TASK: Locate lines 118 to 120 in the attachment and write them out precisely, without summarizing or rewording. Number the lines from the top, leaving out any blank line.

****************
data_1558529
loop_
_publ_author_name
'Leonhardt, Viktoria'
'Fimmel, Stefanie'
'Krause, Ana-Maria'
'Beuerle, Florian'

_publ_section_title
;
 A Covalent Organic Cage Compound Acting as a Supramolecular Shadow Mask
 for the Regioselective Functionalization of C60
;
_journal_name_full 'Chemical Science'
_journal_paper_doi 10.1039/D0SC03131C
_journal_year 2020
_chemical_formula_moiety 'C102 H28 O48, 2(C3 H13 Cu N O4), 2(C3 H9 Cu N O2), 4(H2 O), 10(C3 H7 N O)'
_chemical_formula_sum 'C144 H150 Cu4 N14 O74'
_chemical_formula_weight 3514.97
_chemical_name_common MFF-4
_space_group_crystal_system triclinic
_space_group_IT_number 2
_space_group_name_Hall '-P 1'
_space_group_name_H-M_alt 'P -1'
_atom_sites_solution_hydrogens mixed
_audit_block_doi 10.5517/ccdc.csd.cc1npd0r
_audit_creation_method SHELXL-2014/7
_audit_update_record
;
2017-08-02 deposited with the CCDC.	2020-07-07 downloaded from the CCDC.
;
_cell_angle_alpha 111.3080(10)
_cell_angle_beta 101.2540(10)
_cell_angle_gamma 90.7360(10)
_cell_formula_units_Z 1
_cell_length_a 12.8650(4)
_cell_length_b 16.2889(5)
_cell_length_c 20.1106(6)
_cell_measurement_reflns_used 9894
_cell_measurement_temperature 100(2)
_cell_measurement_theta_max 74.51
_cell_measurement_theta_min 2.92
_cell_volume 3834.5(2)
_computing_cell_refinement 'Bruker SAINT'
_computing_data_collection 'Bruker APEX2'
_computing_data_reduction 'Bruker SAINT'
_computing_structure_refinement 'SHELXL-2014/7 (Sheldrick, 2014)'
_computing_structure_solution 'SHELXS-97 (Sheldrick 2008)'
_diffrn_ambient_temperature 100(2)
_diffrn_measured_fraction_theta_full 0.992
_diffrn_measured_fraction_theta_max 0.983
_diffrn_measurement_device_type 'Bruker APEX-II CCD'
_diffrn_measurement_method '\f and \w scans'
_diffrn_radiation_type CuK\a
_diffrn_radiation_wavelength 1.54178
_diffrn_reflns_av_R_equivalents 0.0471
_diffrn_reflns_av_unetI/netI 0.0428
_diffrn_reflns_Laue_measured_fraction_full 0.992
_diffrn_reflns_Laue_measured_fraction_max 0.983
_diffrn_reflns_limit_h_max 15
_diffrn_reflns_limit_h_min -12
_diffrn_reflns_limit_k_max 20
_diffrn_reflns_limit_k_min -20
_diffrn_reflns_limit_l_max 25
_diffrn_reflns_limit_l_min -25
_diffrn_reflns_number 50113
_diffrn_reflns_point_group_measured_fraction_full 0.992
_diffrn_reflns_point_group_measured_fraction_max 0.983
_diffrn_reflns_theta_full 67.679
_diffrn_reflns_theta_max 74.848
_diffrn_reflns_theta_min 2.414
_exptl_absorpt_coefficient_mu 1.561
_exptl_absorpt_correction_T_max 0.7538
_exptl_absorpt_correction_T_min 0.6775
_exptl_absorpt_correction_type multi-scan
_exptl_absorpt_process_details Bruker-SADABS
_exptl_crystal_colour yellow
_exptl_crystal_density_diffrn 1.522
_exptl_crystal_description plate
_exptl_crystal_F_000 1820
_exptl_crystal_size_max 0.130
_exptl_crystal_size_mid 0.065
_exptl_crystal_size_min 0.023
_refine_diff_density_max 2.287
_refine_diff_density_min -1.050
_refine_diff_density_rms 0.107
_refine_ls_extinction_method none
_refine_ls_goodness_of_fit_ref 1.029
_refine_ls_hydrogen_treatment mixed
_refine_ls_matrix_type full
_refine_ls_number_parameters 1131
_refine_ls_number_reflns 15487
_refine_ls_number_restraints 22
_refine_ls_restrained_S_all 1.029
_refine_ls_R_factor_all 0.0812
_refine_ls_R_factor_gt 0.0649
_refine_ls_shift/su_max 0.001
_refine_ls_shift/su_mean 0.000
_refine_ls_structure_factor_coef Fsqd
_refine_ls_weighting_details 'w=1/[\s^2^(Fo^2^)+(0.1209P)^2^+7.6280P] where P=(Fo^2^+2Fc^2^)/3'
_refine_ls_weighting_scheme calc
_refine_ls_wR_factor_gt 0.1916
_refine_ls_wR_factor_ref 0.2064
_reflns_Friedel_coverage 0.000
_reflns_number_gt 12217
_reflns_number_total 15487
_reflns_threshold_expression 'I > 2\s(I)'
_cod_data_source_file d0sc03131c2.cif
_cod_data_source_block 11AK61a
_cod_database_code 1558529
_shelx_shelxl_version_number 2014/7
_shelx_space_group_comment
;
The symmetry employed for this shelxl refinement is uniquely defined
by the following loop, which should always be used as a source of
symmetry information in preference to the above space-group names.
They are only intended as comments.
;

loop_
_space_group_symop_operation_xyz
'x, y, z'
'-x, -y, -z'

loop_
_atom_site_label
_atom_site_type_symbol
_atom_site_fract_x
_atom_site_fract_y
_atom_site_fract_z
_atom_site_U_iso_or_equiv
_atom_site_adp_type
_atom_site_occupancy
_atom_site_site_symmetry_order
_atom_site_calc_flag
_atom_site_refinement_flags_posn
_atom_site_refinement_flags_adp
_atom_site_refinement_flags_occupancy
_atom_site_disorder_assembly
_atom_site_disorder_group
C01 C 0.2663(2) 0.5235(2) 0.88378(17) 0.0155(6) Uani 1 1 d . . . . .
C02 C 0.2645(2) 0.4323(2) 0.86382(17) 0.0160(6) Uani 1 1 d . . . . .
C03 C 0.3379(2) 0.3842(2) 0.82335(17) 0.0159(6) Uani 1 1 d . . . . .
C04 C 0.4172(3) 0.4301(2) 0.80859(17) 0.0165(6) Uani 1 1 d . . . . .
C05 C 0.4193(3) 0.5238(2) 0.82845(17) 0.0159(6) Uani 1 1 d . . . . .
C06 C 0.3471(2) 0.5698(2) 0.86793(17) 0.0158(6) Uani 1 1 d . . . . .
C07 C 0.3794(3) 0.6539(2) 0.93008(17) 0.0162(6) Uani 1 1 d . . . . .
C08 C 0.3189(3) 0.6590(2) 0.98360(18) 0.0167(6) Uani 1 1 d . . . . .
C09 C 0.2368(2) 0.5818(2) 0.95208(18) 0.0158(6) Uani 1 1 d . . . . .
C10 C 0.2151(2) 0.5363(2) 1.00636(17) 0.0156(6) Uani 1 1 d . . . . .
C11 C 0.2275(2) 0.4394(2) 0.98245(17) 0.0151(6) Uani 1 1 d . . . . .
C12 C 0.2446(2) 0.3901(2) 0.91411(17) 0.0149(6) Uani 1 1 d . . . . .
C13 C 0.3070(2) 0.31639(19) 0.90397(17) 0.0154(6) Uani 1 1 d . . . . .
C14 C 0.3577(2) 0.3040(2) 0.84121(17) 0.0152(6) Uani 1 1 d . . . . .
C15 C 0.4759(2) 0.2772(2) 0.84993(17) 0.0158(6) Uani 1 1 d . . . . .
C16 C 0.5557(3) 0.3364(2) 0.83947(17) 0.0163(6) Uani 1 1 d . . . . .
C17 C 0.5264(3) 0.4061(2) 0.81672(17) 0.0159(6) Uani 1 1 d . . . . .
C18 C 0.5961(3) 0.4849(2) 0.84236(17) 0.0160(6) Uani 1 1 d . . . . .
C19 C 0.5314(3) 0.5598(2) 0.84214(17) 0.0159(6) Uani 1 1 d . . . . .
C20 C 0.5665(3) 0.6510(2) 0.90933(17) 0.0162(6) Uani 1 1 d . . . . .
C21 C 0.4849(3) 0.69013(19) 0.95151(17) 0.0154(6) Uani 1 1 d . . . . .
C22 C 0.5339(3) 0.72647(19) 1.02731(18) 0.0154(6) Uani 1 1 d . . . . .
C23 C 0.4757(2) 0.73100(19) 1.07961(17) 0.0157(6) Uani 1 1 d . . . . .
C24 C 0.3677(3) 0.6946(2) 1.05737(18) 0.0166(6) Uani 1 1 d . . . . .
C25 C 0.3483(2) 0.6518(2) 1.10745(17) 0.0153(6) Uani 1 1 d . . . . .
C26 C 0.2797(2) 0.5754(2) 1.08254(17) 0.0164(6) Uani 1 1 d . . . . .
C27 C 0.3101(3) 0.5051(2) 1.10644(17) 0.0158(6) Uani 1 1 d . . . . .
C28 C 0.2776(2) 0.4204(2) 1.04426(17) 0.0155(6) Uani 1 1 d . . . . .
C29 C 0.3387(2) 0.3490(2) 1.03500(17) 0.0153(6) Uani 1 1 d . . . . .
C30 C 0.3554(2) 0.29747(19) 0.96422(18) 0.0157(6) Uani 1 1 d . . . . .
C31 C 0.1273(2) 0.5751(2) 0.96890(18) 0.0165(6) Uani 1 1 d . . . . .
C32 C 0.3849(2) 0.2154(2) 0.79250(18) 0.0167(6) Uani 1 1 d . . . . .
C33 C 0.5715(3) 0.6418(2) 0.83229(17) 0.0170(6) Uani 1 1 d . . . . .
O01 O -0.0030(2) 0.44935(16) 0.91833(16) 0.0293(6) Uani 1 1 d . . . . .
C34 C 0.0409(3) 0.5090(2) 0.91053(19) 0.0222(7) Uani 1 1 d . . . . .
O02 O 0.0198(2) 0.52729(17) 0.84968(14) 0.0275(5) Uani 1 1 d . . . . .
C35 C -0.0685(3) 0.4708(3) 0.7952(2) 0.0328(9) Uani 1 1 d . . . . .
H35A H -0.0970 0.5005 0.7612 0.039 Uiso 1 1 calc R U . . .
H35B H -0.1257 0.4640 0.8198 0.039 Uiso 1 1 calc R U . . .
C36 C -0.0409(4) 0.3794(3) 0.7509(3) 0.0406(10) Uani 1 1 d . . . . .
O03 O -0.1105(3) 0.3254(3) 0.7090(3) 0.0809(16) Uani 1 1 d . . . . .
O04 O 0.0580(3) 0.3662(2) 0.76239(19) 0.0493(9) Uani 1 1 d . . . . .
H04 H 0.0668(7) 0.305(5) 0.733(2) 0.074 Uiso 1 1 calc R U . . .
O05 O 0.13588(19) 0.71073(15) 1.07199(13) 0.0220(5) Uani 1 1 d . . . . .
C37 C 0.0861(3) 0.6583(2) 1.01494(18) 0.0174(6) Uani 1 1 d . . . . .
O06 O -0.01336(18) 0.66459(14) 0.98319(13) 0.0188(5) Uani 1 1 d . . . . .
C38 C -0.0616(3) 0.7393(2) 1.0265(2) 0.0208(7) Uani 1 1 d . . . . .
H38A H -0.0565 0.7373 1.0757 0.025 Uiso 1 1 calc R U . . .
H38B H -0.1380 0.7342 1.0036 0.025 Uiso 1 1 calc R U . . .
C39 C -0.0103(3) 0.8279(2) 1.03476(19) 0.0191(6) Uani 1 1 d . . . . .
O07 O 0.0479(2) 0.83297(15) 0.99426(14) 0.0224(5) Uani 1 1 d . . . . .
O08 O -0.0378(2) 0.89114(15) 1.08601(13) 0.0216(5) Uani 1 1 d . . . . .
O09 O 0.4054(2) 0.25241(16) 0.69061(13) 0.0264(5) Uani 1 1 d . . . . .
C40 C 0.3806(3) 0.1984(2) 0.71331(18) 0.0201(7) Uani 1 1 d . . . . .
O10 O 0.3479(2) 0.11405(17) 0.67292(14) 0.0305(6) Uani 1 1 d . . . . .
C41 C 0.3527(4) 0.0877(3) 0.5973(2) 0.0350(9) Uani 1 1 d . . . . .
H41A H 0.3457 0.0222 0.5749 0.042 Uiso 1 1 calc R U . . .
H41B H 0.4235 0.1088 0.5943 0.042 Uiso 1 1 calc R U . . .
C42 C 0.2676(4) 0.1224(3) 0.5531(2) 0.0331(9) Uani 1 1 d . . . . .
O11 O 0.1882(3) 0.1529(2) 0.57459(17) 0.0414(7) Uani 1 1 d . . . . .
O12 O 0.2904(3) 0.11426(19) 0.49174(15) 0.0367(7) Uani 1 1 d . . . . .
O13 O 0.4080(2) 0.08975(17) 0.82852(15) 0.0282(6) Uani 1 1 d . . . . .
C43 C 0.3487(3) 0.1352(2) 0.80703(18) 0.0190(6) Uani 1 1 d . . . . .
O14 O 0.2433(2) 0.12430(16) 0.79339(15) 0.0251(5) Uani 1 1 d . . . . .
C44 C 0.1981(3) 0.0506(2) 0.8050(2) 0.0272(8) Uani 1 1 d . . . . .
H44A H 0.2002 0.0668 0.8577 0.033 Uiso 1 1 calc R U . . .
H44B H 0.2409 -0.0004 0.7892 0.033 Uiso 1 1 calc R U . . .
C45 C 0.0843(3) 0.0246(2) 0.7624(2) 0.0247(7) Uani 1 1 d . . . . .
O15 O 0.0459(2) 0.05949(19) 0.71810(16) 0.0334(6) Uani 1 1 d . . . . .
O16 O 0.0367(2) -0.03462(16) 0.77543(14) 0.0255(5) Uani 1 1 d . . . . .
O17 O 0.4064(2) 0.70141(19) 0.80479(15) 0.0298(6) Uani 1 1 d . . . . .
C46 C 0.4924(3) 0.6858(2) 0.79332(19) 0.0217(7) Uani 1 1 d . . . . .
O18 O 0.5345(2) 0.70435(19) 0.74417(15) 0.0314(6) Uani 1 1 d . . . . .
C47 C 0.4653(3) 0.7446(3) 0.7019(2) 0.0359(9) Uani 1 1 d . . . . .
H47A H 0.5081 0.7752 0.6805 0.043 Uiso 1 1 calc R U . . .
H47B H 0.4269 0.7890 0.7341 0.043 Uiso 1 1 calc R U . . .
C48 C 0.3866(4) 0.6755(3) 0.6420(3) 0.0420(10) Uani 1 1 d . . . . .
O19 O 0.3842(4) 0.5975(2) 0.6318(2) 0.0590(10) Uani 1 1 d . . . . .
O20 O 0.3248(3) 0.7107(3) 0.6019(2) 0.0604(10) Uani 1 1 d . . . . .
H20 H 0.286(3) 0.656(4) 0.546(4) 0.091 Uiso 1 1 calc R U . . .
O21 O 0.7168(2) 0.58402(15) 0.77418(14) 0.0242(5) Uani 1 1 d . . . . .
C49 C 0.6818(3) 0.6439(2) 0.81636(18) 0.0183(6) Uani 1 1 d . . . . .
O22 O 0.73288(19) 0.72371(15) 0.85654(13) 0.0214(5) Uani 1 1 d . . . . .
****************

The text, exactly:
loop_
_space_group_symop_operation_xyz
'x, y, z'